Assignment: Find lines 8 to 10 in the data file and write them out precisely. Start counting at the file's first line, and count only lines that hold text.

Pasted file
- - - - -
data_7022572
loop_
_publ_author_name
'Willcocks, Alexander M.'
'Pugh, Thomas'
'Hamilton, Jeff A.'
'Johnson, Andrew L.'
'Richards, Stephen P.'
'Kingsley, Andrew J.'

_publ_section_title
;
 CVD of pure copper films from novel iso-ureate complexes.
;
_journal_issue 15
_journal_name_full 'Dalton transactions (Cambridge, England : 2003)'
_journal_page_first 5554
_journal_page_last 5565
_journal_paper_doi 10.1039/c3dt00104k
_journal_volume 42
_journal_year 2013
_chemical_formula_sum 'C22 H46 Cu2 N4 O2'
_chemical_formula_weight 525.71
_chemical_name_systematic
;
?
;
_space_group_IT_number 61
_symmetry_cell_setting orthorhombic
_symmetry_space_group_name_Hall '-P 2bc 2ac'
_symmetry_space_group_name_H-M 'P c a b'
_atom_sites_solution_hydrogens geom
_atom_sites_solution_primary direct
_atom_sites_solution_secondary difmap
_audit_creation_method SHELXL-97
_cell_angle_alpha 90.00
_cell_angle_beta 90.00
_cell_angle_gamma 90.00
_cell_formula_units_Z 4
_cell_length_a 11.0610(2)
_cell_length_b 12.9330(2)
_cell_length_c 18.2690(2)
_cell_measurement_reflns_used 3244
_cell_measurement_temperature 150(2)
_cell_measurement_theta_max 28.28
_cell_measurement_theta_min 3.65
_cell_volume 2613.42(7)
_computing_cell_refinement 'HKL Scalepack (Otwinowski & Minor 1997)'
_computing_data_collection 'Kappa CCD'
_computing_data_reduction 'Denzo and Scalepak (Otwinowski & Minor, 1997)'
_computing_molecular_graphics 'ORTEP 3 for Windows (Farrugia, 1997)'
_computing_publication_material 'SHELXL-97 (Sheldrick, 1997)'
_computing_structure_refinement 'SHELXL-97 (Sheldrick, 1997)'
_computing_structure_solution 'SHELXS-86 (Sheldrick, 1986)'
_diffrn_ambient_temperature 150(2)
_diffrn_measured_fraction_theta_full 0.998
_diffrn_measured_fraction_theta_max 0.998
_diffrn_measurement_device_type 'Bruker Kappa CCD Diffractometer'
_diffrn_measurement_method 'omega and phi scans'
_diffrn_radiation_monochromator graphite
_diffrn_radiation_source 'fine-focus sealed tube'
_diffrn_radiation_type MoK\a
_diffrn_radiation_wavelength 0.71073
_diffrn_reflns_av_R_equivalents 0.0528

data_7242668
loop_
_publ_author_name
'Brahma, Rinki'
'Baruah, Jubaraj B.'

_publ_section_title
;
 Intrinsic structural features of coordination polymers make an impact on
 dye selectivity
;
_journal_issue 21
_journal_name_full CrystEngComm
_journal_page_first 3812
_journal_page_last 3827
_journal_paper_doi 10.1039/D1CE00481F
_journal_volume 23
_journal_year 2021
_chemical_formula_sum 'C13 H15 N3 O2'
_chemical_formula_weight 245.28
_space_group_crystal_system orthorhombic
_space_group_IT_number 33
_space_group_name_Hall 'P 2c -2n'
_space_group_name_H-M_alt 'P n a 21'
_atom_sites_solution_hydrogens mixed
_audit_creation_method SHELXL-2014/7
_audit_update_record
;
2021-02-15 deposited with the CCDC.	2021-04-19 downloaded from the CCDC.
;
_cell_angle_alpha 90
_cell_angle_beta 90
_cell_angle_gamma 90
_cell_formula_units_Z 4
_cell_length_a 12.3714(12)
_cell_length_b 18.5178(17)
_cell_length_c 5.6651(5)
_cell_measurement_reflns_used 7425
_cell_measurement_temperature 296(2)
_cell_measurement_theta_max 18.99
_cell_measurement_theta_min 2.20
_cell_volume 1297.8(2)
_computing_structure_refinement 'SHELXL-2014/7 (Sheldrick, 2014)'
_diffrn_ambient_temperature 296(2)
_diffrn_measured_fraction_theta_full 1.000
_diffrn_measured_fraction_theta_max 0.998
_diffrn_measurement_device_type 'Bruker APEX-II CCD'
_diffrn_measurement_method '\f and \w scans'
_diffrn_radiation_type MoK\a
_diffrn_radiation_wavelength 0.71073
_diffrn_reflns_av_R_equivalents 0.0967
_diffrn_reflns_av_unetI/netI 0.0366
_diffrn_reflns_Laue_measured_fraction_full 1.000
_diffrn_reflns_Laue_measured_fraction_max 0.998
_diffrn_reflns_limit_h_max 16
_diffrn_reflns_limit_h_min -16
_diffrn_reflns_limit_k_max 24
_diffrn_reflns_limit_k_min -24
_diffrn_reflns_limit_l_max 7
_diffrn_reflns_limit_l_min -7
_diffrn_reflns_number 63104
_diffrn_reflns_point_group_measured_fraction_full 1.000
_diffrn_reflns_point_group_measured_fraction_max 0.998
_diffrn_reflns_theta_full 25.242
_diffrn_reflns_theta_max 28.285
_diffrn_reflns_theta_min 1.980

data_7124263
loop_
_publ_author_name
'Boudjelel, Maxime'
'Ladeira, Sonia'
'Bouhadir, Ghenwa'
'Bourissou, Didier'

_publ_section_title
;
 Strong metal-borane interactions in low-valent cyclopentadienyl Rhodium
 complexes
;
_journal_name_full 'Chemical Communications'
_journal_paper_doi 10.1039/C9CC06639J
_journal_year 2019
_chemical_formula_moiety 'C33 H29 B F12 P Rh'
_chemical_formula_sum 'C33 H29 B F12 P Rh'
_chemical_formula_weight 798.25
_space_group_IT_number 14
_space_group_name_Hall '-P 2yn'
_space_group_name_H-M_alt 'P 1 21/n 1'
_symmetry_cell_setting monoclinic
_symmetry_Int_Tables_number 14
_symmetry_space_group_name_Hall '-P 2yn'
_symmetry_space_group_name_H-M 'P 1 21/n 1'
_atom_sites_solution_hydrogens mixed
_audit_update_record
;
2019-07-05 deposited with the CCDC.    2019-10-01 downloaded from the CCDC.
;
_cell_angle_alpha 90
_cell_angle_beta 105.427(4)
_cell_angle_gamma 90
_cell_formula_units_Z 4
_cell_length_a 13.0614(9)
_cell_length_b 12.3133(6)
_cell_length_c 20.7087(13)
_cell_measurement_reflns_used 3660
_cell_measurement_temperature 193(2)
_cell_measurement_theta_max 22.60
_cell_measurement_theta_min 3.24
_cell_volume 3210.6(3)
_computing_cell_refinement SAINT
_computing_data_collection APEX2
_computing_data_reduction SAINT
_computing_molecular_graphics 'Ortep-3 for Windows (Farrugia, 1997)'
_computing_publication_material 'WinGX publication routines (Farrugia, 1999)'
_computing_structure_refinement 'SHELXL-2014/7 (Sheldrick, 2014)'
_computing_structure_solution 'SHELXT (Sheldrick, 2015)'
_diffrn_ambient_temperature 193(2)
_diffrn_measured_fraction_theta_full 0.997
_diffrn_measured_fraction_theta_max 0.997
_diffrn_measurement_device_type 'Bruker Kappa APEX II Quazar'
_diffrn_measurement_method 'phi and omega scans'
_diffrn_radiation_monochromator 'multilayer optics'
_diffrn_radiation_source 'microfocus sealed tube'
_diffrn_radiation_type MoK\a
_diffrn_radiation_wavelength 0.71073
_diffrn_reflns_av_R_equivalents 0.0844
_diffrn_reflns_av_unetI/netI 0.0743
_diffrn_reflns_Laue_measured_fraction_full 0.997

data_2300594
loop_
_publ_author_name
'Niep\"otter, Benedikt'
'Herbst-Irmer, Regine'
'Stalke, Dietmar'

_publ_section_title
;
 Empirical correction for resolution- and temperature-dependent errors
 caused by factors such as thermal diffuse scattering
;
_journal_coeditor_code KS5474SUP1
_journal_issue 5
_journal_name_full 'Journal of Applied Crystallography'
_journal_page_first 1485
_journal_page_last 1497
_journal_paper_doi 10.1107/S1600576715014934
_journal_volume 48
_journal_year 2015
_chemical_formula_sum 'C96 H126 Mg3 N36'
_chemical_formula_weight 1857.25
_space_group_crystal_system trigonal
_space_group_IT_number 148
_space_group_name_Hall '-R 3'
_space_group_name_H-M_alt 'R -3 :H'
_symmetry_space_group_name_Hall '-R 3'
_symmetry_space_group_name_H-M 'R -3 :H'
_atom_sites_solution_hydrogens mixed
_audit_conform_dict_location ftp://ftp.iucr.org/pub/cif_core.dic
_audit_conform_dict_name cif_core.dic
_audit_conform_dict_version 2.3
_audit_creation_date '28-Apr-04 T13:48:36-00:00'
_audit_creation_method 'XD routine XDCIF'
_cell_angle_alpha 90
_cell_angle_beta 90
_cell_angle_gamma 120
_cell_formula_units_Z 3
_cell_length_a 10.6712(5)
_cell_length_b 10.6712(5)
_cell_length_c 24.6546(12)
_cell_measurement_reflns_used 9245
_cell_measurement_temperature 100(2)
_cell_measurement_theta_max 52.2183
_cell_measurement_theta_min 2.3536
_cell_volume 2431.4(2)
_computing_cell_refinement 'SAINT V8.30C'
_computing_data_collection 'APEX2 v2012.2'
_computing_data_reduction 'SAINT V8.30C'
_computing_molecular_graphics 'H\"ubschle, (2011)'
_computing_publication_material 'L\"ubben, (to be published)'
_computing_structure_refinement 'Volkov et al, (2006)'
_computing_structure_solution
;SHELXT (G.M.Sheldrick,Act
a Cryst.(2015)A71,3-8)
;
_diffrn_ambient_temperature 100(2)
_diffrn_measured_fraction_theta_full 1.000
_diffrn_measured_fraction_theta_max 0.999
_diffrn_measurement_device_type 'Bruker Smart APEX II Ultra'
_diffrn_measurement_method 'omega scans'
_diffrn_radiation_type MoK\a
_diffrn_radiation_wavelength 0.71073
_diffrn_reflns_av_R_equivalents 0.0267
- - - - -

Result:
'Richards, Stephen P.'
'Kingsley, Andrew J.'

_publ_section_title